Palestinian teachers in the West Bank have been on strike for the past month — yet neither the Palestinian nor Israeli media seem to care.
Photos and text: Oren Ziv / Activestills.org
Nearly 10,000 Palestinian teachers demonstrated in Ramallah for better working conditions Monday, the largest such demonstration the West Bank has seen since the anti-Gaza war protests in 2014.
Protesters gathered in front of the local government offices and marched to Manara Square in central Ramallah through the city’s main thoroughfares while chanting “They won’t be able to break our teachers.”
The protest took place on the fourth week of a mass teacher’s strike across the West Bank — the largest workers action in the occupied territories in the last few years — for higher salaries (veteran teachers earn approximately $615 per month).
Palestinian police, under orders of the Palestinian Authority, prepared to block the streets leading to the government offices. However, the police could not hold back the demonstration, which shut down the West Bank’s economic capital.
Like in previous protests, Palestinian police erected checkpoints at the entrance to Ramallah and in the city’s main streets. Many teachers who were prevented from taking part in last week’s demonstration arrived in Ramallah the previous night in order to participate in the protest the following day. According to several reports, Palestinian police detained and even beat a number of protesters traveling on the road that connects Bethlehem to Ramallah. A teacher at the protest joked that his friends from Nablus found a way out of the city that was not blocked by the Israeli army, yet had to wait at a Palestinian checkpoint upon entering Ramallah.
“We have been suffering for over 20 years,” Adib Fadel, a schoolteacher in the village Aqraba near Nablus, told +972 Magazine. “There are 40,000 teachers in the West Bank, and we demand justice from the Palestinian Authority — our salaries do not allow us to make a decent living. A standard salary is NIS 2,000 per teacher. This is not enough for food or even to put clothes on our children’s backs. We have been on strike for over a year and have not stopped.”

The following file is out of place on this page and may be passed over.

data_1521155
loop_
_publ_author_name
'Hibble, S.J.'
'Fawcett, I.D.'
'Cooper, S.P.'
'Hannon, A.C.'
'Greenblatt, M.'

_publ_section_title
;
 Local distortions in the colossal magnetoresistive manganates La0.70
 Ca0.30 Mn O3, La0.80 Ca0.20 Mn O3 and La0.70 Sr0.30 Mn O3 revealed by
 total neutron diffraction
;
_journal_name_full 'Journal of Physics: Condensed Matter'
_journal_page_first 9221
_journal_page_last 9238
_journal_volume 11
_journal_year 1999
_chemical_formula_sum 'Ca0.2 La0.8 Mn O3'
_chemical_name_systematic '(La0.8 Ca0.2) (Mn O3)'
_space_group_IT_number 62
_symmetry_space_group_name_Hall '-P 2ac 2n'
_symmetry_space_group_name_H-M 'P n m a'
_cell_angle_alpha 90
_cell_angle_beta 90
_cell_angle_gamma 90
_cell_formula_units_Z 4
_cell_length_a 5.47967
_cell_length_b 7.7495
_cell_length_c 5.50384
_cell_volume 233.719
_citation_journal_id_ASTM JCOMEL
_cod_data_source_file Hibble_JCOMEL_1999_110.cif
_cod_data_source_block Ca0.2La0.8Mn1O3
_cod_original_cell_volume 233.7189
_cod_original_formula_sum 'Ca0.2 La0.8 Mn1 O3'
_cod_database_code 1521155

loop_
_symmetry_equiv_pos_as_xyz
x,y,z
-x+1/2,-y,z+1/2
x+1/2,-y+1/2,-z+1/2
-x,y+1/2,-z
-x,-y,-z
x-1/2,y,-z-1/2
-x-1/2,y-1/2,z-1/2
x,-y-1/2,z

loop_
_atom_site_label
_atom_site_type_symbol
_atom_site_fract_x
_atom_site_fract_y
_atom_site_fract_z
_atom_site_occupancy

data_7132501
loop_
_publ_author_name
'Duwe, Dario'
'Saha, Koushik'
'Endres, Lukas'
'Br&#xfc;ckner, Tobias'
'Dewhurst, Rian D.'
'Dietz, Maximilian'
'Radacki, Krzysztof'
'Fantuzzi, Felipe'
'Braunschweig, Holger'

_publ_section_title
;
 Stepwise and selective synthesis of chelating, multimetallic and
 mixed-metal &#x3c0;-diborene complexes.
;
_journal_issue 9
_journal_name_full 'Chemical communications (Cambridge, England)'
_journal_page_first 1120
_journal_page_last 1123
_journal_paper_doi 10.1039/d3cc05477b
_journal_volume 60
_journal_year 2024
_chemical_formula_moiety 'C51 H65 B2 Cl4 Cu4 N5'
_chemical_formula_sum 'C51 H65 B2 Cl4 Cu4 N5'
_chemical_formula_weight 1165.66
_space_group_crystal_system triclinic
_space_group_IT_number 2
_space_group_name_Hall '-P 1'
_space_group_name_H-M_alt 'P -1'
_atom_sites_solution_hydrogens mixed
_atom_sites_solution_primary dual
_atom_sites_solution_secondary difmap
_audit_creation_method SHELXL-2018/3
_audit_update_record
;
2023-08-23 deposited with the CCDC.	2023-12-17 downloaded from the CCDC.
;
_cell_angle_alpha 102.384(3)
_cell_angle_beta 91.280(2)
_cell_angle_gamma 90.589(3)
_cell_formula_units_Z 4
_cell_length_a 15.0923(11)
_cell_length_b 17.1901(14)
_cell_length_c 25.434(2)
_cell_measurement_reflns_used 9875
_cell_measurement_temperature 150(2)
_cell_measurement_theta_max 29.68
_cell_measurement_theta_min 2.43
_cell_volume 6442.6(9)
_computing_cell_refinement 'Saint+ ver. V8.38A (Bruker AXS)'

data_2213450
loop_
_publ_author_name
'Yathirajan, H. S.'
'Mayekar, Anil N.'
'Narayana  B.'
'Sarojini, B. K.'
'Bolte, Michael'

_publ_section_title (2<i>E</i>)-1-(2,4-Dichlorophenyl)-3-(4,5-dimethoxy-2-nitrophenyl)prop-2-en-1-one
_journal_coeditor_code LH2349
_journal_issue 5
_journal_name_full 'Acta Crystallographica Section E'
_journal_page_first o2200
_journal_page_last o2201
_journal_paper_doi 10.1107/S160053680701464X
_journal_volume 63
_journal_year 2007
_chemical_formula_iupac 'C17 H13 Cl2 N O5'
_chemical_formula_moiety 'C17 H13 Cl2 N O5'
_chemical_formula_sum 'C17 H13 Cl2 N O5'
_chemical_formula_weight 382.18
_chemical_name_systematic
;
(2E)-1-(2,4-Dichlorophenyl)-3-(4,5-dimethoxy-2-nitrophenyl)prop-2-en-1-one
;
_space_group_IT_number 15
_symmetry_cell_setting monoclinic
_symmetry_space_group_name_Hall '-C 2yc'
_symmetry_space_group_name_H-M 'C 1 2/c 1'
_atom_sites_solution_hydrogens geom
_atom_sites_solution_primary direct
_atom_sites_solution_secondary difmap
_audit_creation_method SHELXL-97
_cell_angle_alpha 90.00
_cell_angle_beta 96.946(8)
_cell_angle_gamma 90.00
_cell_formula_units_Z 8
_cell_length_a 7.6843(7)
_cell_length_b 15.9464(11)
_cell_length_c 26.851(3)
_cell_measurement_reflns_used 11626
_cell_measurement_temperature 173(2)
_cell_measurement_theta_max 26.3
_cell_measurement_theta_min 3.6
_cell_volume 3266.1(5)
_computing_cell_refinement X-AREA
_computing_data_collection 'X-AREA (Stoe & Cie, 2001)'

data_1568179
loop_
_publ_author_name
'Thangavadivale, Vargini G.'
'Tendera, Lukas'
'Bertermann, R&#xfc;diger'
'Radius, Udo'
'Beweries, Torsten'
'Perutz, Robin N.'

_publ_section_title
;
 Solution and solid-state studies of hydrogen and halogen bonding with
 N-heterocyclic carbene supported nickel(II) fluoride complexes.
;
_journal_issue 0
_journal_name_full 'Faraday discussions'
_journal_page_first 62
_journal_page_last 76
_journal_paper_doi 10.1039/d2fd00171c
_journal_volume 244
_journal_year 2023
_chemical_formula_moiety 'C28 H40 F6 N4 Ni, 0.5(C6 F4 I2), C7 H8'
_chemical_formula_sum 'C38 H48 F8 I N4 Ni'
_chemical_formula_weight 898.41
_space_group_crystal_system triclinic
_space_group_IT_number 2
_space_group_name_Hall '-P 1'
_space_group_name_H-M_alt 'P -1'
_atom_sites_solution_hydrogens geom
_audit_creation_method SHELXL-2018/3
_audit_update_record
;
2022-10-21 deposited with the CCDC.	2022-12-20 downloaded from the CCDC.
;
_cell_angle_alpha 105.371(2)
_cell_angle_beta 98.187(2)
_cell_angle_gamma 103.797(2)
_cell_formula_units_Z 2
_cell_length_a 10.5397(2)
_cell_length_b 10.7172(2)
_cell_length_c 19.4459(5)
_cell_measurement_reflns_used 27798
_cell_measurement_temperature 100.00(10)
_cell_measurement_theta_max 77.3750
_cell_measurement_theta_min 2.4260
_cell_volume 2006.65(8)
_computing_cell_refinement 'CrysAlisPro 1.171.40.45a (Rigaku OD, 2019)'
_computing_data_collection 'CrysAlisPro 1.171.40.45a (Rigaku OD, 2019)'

“Prime Minister [Rami] Hamdallah told us ‘wait until we find oil in Ramallah, and then we’ll pay gratuities to the teachers,’ but we are not in Saudi Arabia and there is no oil here. The students, teachers, and community all support us. We want to go back to teaching, but we won’t go back empty handed.”
As opposed to events having to do with the Israeli-Palestinian conflict, in which small protests are widely covered in the media, the teacher’s strike has received very little coverage. Even local outlets associated with the PA are not covering the strike.
Aside from Haaretz’s Amira Hass, the Israeli media has totally ignored the strike, which includes members of different political parties and has received much support among the Palestinian public.
On their way to Manara Square, the demonstrators marched by the Palestinian Legislative Council (PLC), where MP Najat Abu Bakr, of the Fatah party, is currently staying. According to Hass, ever since Abu Bakr threw her support behind the strike and threatened to expose corruption in the Palestinian Authority, she has been forced to remain in the PLC to avoid arrest. When the march passed by the building, she stood at the window and waved at the demonstrators, who in turn chanted in support of the parliamentarian.
This article was first published in Hebrew on Local Call. Read it here.